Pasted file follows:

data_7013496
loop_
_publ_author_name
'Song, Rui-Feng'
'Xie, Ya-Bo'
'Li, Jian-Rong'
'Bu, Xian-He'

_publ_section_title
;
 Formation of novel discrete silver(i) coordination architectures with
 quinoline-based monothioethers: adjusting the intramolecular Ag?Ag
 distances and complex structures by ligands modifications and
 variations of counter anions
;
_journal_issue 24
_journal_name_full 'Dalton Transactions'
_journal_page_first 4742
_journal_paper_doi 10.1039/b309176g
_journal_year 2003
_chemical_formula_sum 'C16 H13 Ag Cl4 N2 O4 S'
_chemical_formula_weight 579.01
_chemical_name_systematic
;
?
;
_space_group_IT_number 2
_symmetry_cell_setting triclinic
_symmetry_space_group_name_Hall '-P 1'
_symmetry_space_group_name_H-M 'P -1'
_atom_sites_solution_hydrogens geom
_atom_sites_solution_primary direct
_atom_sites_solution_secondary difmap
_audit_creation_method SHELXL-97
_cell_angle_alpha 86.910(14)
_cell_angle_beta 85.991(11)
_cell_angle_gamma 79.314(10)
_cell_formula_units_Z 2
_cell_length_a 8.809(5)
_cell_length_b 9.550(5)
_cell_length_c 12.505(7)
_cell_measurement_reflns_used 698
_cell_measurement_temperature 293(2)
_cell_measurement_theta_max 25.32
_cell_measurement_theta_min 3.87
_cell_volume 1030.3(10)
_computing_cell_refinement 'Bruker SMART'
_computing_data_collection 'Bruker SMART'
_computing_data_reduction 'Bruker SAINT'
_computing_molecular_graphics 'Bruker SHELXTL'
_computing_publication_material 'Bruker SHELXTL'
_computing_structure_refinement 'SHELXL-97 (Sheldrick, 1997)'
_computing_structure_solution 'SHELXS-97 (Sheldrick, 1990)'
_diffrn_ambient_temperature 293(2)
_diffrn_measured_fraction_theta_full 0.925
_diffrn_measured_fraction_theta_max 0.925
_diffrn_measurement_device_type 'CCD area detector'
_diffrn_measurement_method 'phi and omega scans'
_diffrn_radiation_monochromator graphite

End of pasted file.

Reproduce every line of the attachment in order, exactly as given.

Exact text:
data_7013496
loop_
_publ_author_name
'Song, Rui-Feng'
'Xie, Ya-Bo'
'Li, Jian-Rong'
'Bu, Xian-He'

_publ_section_title
;
 Formation of novel discrete silver(i) coordination architectures with
 quinoline-based monothioethers: adjusting the intramolecular Ag?Ag
 distances and complex structures by ligands modifications and
 variations of counter anions
;
_journal_issue 24
_journal_name_full 'Dalton Transactions'
_journal_page_first 4742
_journal_paper_doi 10.1039/b309176g
_journal_year 2003
_chemical_formula_sum 'C16 H13 Ag Cl4 N2 O4 S'
_chemical_formula_weight 579.01
_chemical_name_systematic
;
?
;
_space_group_IT_number 2
_symmetry_cell_setting triclinic
_symmetry_space_group_name_Hall '-P 1'
_symmetry_space_group_name_H-M 'P -1'
_atom_sites_solution_hydrogens geom
_atom_sites_solution_primary direct
_atom_sites_solution_secondary difmap
_audit_creation_method SHELXL-97
_cell_angle_alpha 86.910(14)
_cell_angle_beta 85.991(11)
_cell_angle_gamma 79.314(10)
_cell_formula_units_Z 2
_cell_length_a 8.809(5)
_cell_length_b 9.550(5)
_cell_length_c 12.505(7)
_cell_measurement_reflns_used 698
_cell_measurement_temperature 293(2)
_cell_measurement_theta_max 25.32
_cell_measurement_theta_min 3.87
_cell_volume 1030.3(10)
_computing_cell_refinement 'Bruker SMART'
_computing_data_collection 'Bruker SMART'
_computing_data_reduction 'Bruker SAINT'
_computing_molecular_graphics 'Bruker SHELXTL'
_computing_publication_material 'Bruker SHELXTL'
_computing_structure_refinement 'SHELXL-97 (Sheldrick, 1997)'
_computing_structure_solution 'SHELXS-97 (Sheldrick, 1990)'
_diffrn_ambient_temperature 293(2)
_diffrn_measured_fraction_theta_full 0.925
_diffrn_measured_fraction_theta_max 0.925
_diffrn_measurement_device_type 'CCD area detector'
_diffrn_measurement_method 'phi and omega scans'
_diffrn_radiation_monochromator graphite